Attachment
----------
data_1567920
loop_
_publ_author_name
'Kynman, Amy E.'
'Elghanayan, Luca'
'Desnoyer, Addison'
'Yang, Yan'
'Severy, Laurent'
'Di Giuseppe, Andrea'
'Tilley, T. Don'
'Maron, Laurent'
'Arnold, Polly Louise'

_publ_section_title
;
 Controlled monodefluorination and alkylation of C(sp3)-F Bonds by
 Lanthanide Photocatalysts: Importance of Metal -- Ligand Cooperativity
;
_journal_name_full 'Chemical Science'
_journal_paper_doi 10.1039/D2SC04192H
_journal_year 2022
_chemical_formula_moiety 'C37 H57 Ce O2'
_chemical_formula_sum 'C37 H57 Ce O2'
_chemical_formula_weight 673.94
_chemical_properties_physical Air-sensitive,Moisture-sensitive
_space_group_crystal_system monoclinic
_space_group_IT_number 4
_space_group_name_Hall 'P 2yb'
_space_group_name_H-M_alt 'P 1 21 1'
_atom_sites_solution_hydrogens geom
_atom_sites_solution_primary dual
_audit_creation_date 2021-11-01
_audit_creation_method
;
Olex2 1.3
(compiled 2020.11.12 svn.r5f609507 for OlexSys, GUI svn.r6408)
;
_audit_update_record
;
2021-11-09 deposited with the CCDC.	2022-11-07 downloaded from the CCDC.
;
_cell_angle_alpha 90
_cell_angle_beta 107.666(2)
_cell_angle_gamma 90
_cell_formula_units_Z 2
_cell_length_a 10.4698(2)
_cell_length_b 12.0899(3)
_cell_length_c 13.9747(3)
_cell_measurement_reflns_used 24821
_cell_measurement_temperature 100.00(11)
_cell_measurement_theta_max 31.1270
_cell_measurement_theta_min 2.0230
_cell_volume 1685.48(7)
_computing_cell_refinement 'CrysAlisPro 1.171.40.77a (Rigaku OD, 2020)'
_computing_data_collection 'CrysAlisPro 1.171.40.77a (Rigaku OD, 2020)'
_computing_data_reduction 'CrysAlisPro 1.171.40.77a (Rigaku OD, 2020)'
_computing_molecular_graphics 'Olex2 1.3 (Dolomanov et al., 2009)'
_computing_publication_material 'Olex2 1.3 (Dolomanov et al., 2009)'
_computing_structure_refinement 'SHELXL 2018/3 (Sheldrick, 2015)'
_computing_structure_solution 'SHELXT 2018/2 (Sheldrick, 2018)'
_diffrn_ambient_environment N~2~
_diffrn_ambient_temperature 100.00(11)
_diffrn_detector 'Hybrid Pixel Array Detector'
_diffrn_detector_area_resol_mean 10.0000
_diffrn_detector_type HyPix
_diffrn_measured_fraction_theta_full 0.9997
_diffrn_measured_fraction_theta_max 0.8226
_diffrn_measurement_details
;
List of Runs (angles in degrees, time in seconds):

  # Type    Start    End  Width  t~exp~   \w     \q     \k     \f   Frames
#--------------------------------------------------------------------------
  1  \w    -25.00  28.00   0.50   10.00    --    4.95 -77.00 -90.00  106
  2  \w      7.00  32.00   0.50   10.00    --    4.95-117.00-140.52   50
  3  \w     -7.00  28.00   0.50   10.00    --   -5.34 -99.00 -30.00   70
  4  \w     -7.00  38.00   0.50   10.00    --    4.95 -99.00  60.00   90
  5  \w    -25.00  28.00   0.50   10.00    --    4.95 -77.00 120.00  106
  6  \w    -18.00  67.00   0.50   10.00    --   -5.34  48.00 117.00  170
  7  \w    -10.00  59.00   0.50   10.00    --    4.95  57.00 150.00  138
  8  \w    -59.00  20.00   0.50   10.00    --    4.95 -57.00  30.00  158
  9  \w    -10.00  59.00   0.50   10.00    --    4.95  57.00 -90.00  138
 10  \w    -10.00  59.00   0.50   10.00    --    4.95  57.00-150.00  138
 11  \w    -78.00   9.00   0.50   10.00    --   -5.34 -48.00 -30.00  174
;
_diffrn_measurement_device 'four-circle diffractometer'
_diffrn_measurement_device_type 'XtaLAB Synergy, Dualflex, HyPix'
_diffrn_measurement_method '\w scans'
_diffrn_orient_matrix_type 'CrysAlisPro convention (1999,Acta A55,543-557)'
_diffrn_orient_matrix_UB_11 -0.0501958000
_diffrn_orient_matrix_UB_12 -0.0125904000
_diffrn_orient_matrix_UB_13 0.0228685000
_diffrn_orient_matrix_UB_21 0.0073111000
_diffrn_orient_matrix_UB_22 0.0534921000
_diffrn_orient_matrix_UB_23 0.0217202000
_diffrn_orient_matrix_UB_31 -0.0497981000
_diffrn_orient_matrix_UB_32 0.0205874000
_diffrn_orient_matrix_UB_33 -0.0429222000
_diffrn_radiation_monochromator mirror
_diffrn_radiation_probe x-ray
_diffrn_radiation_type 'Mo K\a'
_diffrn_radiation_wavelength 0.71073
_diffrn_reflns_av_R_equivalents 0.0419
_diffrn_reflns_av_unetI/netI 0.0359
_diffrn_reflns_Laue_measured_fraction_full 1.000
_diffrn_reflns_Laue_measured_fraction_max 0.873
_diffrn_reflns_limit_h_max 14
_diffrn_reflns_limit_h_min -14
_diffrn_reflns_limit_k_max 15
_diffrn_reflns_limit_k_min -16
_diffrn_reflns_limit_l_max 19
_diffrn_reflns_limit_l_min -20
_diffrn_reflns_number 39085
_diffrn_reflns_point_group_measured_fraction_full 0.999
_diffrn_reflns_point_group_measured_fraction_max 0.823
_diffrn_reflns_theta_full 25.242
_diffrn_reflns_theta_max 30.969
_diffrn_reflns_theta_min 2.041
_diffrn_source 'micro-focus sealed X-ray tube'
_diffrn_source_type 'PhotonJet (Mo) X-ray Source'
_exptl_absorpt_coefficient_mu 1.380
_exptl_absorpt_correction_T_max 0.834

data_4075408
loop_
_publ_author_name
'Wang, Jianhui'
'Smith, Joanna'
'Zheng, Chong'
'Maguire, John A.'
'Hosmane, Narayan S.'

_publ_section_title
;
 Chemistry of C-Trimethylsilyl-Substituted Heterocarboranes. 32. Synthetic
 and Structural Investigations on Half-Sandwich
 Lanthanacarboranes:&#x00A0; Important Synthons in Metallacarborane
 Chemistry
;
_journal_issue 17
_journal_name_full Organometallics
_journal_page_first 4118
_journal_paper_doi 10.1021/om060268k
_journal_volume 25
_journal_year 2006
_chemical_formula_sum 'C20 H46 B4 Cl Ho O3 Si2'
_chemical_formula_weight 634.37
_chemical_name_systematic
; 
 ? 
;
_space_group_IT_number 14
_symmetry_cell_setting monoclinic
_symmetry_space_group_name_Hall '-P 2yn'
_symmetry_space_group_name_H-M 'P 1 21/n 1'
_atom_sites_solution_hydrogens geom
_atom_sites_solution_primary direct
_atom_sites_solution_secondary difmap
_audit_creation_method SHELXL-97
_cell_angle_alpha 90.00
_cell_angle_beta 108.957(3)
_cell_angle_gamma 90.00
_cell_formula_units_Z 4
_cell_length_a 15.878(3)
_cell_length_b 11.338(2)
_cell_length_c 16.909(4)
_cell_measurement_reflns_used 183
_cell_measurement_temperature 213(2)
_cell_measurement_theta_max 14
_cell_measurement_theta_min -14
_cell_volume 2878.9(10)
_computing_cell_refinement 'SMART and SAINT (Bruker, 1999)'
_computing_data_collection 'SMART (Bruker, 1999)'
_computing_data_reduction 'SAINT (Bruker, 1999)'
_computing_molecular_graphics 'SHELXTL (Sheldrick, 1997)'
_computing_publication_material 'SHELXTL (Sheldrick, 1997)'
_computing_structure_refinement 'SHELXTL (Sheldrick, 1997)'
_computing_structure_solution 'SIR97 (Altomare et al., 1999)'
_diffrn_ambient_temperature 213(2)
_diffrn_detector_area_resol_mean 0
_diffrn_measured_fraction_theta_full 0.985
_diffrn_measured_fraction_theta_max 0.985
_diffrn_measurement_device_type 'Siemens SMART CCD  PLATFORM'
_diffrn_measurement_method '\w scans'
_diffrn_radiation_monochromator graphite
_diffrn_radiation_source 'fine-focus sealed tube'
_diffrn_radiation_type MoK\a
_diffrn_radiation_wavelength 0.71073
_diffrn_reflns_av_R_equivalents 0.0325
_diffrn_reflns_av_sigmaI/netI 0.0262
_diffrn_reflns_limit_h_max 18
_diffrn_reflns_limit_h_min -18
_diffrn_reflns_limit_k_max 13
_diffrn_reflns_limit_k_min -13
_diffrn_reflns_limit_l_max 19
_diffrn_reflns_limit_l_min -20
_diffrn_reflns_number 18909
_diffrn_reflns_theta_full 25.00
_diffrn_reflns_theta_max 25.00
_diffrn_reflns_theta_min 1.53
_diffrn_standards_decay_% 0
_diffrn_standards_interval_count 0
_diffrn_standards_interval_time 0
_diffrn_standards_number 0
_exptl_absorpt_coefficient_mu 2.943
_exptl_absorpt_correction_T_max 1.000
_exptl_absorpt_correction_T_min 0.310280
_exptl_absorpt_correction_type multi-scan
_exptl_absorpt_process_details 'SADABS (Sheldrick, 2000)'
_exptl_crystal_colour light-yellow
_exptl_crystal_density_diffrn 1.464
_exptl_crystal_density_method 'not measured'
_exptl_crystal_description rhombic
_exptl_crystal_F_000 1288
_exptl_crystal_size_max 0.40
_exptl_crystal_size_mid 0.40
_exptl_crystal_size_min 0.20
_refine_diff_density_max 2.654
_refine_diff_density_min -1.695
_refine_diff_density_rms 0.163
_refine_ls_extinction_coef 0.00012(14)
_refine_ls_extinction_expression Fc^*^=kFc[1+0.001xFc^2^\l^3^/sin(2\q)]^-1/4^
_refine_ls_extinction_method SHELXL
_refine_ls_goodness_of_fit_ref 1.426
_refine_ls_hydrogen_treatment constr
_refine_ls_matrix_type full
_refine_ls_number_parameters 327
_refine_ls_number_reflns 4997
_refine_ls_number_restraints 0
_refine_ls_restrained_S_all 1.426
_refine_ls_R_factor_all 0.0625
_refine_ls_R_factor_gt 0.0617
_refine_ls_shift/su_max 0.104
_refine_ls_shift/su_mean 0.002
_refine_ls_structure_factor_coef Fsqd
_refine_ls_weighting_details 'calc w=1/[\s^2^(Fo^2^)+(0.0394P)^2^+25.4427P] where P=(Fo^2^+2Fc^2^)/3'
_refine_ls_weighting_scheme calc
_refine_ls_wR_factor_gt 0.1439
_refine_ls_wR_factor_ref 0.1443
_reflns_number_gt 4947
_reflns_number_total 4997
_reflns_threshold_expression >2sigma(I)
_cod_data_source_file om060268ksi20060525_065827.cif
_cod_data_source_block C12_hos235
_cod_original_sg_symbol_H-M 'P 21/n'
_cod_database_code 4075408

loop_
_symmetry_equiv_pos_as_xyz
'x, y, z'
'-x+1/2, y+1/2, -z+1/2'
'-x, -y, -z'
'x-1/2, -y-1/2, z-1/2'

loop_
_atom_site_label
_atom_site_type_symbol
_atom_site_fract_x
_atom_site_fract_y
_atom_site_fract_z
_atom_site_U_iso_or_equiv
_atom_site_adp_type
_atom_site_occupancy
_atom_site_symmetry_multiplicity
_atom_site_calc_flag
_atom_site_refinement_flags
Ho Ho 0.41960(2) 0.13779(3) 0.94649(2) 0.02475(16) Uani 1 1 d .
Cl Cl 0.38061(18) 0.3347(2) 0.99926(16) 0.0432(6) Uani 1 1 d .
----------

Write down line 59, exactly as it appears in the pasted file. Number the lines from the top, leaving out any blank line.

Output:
_computing_structure_solution 'SHELXT 2018/2 (Sheldrick, 2018)'